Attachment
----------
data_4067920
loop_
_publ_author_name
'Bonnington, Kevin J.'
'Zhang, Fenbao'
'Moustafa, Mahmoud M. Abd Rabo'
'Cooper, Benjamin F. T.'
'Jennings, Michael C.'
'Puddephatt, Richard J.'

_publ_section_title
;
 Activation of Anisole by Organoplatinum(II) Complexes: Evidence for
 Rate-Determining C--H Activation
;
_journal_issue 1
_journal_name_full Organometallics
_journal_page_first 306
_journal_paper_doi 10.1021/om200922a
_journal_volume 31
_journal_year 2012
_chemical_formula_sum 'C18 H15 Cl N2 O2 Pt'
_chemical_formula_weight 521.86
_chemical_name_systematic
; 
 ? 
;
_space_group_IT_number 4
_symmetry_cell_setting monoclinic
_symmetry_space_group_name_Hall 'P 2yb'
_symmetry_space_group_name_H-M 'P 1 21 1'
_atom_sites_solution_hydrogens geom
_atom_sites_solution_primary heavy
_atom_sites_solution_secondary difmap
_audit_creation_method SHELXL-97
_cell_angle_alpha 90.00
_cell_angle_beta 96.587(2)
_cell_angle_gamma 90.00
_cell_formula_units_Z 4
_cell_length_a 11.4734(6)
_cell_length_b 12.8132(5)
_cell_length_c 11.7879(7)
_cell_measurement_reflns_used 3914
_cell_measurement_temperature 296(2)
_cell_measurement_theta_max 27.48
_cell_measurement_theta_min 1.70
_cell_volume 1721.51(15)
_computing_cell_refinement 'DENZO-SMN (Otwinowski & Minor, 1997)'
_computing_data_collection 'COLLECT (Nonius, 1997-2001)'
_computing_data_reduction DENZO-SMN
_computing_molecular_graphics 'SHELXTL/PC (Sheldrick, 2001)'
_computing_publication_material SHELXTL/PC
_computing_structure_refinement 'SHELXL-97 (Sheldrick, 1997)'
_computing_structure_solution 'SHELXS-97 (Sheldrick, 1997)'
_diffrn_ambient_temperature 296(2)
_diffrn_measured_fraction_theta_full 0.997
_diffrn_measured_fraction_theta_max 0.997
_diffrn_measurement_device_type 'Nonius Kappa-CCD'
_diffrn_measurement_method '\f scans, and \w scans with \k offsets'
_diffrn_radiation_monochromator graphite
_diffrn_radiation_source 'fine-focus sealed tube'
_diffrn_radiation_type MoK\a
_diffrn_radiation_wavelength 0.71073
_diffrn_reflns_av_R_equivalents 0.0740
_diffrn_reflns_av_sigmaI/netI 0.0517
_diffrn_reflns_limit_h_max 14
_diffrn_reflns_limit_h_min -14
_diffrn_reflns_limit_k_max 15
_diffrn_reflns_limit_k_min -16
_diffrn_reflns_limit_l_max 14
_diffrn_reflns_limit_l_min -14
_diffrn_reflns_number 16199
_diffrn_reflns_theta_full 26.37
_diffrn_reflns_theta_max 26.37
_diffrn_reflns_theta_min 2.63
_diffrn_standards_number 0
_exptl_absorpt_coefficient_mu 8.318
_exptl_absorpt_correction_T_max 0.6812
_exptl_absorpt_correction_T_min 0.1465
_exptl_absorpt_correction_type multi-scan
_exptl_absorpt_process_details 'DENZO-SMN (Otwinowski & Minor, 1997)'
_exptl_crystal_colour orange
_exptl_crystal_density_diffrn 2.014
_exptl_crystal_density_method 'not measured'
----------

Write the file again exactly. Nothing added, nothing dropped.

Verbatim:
data_4067920
loop_
_publ_author_name
'Bonnington, Kevin J.'
'Zhang, Fenbao'
'Moustafa, Mahmoud M. Abd Rabo'
'Cooper, Benjamin F. T.'
'Jennings, Michael C.'
'Puddephatt, Richard J.'

_publ_section_title
;
 Activation of Anisole by Organoplatinum(II) Complexes: Evidence for
 Rate-Determining C--H Activation
;
_journal_issue 1
_journal_name_full Organometallics
_journal_page_first 306
_journal_paper_doi 10.1021/om200922a
_journal_volume 31
_journal_year 2012
_chemical_formula_sum 'C18 H15 Cl N2 O2 Pt'
_chemical_formula_weight 521.86
_chemical_name_systematic
; 
 ? 
;
_space_group_IT_number 4
_symmetry_cell_setting monoclinic
_symmetry_space_group_name_Hall 'P 2yb'
_symmetry_space_group_name_H-M 'P 1 21 1'
_atom_sites_solution_hydrogens geom
_atom_sites_solution_primary heavy
_atom_sites_solution_secondary difmap
_audit_creation_method SHELXL-97
_cell_angle_alpha 90.00
_cell_angle_beta 96.587(2)
_cell_angle_gamma 90.00
_cell_formula_units_Z 4
_cell_length_a 11.4734(6)
_cell_length_b 12.8132(5)
_cell_length_c 11.7879(7)
_cell_measurement_reflns_used 3914
_cell_measurement_temperature 296(2)
_cell_measurement_theta_max 27.48
_cell_measurement_theta_min 1.70
_cell_volume 1721.51(15)
_computing_cell_refinement 'DENZO-SMN (Otwinowski & Minor, 1997)'
_computing_data_collection 'COLLECT (Nonius, 1997-2001)'
_computing_data_reduction DENZO-SMN
_computing_molecular_graphics 'SHELXTL/PC (Sheldrick, 2001)'
_computing_publication_material SHELXTL/PC
_computing_structure_refinement 'SHELXL-97 (Sheldrick, 1997)'
_computing_structure_solution 'SHELXS-97 (Sheldrick, 1997)'
_diffrn_ambient_temperature 296(2)
_diffrn_measured_fraction_theta_full 0.997
_diffrn_measured_fraction_theta_max 0.997
_diffrn_measurement_device_type 'Nonius Kappa-CCD'
_diffrn_measurement_method '\f scans, and \w scans with \k offsets'
_diffrn_radiation_monochromator graphite
_diffrn_radiation_source 'fine-focus sealed tube'
_diffrn_radiation_type MoK\a
_diffrn_radiation_wavelength 0.71073
_diffrn_reflns_av_R_equivalents 0.0740
_diffrn_reflns_av_sigmaI/netI 0.0517
_diffrn_reflns_limit_h_max 14
_diffrn_reflns_limit_h_min -14
_diffrn_reflns_limit_k_max 15
_diffrn_reflns_limit_k_min -16
_diffrn_reflns_limit_l_max 14
_diffrn_reflns_limit_l_min -14
_diffrn_reflns_number 16199
_diffrn_reflns_theta_full 26.37
_diffrn_reflns_theta_max 26.37
_diffrn_reflns_theta_min 2.63
_diffrn_standards_number 0
_exptl_absorpt_coefficient_mu 8.318
_exptl_absorpt_correction_T_max 0.6812
_exptl_absorpt_correction_T_min 0.1465
_exptl_absorpt_correction_type multi-scan
_exptl_absorpt_process_details 'DENZO-SMN (Otwinowski & Minor, 1997)'
_exptl_crystal_colour orange
_exptl_crystal_density_diffrn 2.014
_exptl_crystal_density_method 'not measured'